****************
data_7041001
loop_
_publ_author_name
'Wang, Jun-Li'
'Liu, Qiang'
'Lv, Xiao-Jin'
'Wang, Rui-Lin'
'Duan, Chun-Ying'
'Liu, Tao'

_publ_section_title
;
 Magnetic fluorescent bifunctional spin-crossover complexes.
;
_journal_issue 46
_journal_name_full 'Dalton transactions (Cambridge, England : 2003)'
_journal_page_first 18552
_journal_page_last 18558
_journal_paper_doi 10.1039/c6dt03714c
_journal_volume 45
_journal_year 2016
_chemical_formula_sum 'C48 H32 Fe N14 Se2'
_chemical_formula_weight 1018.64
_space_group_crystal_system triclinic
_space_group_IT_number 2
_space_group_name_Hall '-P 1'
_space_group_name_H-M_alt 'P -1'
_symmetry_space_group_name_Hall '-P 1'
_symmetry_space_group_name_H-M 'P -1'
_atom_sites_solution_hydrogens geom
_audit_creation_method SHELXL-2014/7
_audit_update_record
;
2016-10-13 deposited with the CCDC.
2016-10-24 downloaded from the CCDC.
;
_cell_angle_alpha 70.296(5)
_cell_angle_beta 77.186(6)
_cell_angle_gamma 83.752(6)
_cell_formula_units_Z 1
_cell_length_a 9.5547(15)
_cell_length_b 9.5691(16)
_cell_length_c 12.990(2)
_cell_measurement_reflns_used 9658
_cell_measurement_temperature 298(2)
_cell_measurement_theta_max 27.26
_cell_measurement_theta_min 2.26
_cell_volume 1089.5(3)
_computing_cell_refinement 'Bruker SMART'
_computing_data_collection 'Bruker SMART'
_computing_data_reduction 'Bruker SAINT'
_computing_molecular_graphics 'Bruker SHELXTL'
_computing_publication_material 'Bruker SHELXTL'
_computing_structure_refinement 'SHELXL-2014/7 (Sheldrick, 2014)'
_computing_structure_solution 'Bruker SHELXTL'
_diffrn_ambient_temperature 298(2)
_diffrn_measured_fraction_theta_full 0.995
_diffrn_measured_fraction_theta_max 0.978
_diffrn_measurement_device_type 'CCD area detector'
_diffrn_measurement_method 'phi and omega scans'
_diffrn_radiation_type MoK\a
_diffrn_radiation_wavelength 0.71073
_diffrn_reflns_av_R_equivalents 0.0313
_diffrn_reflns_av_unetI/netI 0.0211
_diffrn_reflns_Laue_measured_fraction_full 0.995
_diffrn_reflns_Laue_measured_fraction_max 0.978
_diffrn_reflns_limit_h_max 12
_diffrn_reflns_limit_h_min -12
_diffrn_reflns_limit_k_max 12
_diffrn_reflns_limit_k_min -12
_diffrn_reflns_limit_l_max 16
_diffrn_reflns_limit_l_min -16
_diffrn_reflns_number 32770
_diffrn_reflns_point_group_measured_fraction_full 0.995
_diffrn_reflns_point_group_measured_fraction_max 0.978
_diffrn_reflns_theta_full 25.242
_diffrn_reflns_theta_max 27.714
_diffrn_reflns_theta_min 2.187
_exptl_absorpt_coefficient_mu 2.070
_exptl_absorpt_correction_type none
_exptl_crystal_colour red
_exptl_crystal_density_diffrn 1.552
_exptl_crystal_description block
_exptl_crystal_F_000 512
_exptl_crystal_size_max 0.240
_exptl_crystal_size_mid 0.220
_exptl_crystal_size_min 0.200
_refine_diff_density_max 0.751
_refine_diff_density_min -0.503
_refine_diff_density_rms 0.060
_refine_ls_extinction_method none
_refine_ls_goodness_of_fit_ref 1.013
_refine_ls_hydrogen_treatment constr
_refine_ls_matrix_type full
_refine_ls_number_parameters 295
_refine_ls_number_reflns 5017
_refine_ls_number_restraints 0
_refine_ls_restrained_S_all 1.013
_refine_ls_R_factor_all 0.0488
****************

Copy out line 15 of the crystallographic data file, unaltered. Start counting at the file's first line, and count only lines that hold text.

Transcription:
_journal_name_full 'Dalton transactions (Cambridge, England : 2003)'